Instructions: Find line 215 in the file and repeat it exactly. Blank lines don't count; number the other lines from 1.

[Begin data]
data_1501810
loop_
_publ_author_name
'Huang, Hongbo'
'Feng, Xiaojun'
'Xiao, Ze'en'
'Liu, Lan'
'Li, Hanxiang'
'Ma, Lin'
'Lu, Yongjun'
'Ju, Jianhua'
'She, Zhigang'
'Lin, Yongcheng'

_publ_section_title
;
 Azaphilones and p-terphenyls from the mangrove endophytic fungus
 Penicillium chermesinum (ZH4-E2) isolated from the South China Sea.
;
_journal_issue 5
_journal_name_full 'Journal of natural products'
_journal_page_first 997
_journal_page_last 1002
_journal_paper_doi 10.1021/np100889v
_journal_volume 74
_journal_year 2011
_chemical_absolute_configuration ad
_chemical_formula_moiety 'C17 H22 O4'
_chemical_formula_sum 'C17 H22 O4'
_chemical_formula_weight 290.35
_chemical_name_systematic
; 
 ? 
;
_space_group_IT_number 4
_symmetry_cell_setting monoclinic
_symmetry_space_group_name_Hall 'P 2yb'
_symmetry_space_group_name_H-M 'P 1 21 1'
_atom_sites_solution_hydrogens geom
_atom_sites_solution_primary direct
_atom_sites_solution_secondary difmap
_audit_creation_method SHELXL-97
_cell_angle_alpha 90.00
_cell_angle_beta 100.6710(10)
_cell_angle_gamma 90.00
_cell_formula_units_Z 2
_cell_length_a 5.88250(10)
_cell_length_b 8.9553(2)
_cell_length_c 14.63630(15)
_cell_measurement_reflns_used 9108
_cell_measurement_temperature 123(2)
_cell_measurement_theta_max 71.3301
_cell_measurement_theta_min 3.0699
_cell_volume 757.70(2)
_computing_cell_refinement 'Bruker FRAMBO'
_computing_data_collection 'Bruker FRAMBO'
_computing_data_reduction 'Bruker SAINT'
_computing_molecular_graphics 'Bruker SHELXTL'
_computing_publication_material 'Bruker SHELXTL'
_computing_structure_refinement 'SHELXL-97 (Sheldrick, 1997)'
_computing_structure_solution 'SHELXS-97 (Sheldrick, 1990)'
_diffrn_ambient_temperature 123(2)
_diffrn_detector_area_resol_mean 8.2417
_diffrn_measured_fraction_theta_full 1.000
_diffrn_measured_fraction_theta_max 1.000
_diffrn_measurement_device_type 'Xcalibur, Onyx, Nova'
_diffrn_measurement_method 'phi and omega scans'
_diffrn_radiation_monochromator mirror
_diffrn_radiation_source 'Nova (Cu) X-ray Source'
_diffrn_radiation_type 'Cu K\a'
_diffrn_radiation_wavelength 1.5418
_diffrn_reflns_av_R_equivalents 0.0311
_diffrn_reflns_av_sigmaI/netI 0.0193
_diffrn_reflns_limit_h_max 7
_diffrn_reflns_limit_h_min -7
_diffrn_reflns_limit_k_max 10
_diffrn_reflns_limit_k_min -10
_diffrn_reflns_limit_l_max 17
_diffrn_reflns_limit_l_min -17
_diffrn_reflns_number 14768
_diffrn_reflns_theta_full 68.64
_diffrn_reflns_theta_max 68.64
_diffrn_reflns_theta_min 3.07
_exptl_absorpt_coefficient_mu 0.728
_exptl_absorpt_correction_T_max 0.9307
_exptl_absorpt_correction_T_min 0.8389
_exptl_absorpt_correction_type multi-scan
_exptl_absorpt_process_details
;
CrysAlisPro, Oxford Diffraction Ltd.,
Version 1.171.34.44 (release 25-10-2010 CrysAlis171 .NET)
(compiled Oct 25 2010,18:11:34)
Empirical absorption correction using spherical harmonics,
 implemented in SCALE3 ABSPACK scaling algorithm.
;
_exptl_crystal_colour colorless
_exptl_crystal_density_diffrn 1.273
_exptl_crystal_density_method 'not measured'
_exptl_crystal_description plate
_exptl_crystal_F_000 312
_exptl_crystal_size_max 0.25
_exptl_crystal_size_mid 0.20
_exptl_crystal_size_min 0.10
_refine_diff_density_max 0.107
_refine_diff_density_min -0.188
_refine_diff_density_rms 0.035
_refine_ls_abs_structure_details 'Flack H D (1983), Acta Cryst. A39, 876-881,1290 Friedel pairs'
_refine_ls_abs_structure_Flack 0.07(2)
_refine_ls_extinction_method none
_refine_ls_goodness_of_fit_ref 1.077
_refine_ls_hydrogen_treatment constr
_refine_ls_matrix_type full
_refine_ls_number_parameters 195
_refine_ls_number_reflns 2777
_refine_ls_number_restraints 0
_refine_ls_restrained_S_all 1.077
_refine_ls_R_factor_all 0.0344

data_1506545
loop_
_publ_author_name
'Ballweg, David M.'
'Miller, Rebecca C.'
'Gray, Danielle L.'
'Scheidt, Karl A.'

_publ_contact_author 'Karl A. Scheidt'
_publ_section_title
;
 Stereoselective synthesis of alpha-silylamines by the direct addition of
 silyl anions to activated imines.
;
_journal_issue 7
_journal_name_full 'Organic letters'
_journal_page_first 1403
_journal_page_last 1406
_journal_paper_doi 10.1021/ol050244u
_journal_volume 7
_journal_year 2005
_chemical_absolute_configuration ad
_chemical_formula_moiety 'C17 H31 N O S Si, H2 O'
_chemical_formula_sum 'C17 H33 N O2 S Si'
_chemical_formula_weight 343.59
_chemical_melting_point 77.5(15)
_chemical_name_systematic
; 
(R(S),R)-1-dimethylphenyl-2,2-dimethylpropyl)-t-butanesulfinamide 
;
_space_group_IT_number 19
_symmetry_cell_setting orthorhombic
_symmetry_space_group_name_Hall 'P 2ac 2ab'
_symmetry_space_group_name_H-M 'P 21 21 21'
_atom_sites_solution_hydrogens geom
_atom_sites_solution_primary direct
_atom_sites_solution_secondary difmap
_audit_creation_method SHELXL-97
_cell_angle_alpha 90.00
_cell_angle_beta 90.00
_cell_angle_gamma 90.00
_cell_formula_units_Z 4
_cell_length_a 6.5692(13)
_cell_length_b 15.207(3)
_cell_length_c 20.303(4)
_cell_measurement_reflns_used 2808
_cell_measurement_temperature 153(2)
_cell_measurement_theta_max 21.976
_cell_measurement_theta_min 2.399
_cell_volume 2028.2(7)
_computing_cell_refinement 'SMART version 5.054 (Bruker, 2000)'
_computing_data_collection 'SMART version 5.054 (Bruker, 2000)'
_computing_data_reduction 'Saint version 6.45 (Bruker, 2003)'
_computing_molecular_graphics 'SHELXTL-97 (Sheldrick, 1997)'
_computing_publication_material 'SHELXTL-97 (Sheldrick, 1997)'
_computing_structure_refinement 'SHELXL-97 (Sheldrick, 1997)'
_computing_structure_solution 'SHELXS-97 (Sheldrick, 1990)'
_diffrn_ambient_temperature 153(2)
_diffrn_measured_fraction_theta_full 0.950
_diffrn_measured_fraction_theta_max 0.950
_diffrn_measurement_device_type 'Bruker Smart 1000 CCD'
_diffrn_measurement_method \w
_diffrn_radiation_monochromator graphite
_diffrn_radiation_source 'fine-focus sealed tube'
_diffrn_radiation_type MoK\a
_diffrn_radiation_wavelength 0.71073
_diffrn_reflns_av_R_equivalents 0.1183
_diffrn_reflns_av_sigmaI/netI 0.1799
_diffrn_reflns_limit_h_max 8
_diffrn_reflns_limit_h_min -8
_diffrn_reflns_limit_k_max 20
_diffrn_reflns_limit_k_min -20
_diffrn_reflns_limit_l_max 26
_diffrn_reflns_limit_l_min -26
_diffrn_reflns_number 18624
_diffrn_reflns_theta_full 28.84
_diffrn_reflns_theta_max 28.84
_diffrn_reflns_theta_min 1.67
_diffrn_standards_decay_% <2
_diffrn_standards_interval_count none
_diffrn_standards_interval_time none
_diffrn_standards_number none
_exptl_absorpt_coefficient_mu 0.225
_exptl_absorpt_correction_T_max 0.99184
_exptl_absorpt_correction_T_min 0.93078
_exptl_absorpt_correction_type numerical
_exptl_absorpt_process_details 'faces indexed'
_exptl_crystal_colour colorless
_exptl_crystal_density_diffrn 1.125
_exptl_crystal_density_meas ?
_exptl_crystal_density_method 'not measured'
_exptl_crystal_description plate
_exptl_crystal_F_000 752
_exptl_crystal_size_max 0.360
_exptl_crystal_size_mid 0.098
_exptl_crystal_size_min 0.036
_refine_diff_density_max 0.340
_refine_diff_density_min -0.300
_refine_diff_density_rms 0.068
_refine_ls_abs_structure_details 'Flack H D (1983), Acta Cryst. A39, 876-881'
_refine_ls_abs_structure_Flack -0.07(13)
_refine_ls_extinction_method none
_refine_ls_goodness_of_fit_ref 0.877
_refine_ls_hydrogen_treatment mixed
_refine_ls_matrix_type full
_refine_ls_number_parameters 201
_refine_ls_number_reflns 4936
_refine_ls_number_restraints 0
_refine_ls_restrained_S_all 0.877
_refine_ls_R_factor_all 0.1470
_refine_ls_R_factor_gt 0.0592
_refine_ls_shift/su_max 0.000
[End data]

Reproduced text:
_refine_ls_abs_structure_details 'Flack H D (1983), Acta Cryst. A39, 876-881'